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# Lecture 1.

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## Consider the axial and radial flow turbomachines, schematically

.
shown in Figs.
1.2.1 and 1.2.2. Let the number of blades be
small.
The passages between the blades is considered as the flow
domain. The control surfaces are shown by dotted lines in the
figures.

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## Analogy with Isolated Airfoil

Drawing an analogy between the control surfaces around blades
of the turbomachine and the control surface of an isolated
aerofoil of Fig. 1.2.3, gives

V ds ,
s

c1

V ds ,
s

c2

V ds V ds ,
s

1 2

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## In Lecture 1.1, it is noted that the circulation around the body ()

is independent of the size and shape of the contour, for the given
flow conditions of constant energy.
Apply the above analogy to an isolated element of a
turbomachinery blade as shown in Fig. 1.2.4.

## The blade may be moving with a linear speed of U. Then, Cu2

and Cu1 are the tangential components of the flow velocity at the
outlet and inlet, respectively.
The lengths AB and CD represent the blade pitches (S1 and S2)
respectively at inlet and outlet.
AD and BC are the lines dividing the flow passages between
The circulation is given by the line integral around ABCD.
Call (ABCD) as b, circulation around the isolated blade element
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## The circulation around ABCD may by evaluated by summing the

individual circulations comprising the circuit, such that
B

ABCD

V ds V ds V dl V ds V dl
2

(1.2.1)

## Here the circulation is positive anticlockwise.

But

V dl V dl and
B

Therefore,

V ds
A

C u 2 s,2

V ds

C u1 s1

ABCD b s 2 C u 2 s1C u1

(1.2.2)

## Referring to Fig. 1.2.5., Consider the circulation around the

blade elements. The circulation about the part AEF contour is
1

AEF

VS ds

E
A

Vs ds Vs ds
F

F

## The circulation about the contour ABDE is

2

ABDE

VS ds

B
A

Vs ds Vs ds Vs ds Vs ds
E

3

BCD

VS ds

Vs ds Vs ds
D

## Fig. 1.2.5 Circulation about several blade elements

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Thus

1 2 3

E
A

Vs ds Vs ds Vs ds Vs ds Vs ds
F

Vs ds Vs ds Vs ds
C

Considering that

E
A

E

## foregoing expressions will cancel out. It is therefore

1 2 3

Vs ds Vs ds Vs ds Vs ds
C

## It is seen from Fig. 1.2.5 that the remaining integrations in

the last expression just cover the outer contour ABCDEF.
Their sum is therefore equal to the line integral of Vs ds along
this contour, which is the circulation o.
It follows that o 1 2 3
(1.2.3)
VS ds
ABCDEF

## In other words, the circulation about a contour is equal to the

(algebraic) sum of the circulations around all parts of the region
inside that contour. The direction of circulation determines its
sign in Eq. (1.2.3), which can easily be demonstrated by
reversing in the foregoing derivation the direction of one of the
partial circulations and thereby the sign of the line integrals of
which it is composed.
The parts of the contour considered do not need to border on
each other, as assumed in the derivation, because, according to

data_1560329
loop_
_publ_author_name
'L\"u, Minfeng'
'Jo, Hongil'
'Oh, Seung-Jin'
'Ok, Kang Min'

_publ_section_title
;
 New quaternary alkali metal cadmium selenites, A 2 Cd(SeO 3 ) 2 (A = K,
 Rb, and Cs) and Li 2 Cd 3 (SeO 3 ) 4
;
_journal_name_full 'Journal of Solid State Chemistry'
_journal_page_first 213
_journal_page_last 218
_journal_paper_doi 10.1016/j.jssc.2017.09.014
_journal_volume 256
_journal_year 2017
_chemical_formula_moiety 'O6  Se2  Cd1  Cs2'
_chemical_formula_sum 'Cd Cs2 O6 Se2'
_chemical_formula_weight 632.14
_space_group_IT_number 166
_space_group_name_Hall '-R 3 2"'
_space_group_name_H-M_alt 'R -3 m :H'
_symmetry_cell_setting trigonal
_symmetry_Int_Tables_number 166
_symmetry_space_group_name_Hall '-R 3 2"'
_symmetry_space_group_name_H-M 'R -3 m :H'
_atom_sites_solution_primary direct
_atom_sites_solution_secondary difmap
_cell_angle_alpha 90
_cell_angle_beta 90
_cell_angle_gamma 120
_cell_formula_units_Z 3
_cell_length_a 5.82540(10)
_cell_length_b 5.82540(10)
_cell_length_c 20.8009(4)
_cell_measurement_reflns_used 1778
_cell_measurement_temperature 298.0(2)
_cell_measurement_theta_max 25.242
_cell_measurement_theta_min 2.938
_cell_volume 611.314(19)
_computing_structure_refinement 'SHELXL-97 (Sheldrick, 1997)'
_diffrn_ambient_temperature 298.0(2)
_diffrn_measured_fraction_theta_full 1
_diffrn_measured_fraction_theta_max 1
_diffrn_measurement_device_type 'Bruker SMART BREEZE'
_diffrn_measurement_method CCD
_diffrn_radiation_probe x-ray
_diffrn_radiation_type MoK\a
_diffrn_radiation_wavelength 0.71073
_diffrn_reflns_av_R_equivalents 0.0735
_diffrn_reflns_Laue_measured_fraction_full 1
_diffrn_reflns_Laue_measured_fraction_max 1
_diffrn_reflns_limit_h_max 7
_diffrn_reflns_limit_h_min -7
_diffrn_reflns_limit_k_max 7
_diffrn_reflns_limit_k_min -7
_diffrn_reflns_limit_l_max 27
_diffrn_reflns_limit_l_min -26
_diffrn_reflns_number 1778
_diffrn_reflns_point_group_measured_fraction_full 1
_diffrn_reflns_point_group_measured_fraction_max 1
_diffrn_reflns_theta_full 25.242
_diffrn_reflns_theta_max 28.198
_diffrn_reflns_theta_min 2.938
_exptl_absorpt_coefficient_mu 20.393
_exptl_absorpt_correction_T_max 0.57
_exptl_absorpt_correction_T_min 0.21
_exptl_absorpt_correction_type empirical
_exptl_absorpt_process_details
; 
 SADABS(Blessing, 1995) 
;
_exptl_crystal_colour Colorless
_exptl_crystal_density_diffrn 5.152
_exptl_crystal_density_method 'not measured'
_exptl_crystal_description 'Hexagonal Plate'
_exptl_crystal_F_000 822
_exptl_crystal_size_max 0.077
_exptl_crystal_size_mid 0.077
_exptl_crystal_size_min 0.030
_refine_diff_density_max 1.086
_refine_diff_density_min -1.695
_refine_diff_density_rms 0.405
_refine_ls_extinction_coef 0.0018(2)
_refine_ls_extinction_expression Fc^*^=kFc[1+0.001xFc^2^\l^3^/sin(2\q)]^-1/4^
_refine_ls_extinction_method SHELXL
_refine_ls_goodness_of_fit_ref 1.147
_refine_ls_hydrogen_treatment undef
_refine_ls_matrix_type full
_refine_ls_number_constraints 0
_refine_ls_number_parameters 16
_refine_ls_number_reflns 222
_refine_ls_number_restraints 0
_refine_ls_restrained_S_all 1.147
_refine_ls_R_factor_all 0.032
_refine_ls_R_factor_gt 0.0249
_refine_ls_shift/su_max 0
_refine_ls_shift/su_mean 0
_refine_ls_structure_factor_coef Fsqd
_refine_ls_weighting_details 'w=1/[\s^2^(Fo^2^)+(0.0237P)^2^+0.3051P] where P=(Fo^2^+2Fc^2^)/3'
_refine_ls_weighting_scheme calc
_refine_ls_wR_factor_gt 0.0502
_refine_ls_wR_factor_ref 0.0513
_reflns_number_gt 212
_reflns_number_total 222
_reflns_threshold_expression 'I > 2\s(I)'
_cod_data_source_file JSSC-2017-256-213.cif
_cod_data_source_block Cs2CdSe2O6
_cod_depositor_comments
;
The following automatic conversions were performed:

Eq. (1.2.3) and Fig. 1.2.5, the circulation about the contour AEF
previously considered, if the shaded area between these two
contours does not contain a deflecting body and has a flow of
constant energy.
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## Consider a cylindrical section AB through an axial flow runner

as shown in . Fig. 1.2.6. The circulation around every blade
element appearing in this section shall be designated by b, so
that, according to Eq. (1.2.2), the total circulation of the
developed section is
o = nbb
(1.2.4)
where nb is the number of blades
Substitution into Eq. (1.2.2) gives the circulation for the whole
impeller as

b nb ( s 2 C u 2 s1C u1 )

But, nb s1 2 r1 and nb s 2 2 r2
Therefore, b 2 ( r2 C u 2 r1C u 1 )

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## Wsp (U2Cu2 U1Cu1)

This equation is also know as Eulers turbomachinery equation.
Here, U1 = r1 and U2 = r2
nb b
Thus, Wsp 2

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Frames of Reference
Referring once again to Figs. 1.2.1 and 1.2.2, it is important to
note that, in turbomachinery, fluid flows through stationary as
well as rotating parts of the machine.
More often, the flow switches from stationary to rotating parts
and vice versa.
The governing equations to describe such flows are therefore
written by fixing the coordinate system on a rotating frame of
reference.
It is therefore important to understand the difference in defining
the fluid motion in the stationary as well as the moving (rotating)
frames of reference with respect to a fixed inertial frame.
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## Fig. 1.2.7 shows the general Cartesian coordinate system fixed in

space (inertial reference frame, I) and a system (A) accelerating

v t
with respect to it. The system is translating
with
a
velocity

## and rotating with an angular velocity t .

In the following chapter, the description of fluid motion with
respect to stationary frame of reference is first discussed. The
description with rotating frame will be taken up later.

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## Summary of Lecture 1.2

The concepts of circulation around a contour, extended to a
number of closed contours surrounding a row of blades, is used
to derived the expression for specific work of a turbomachine.
The concepts of inertial and rotational frames of reference are
introduced.

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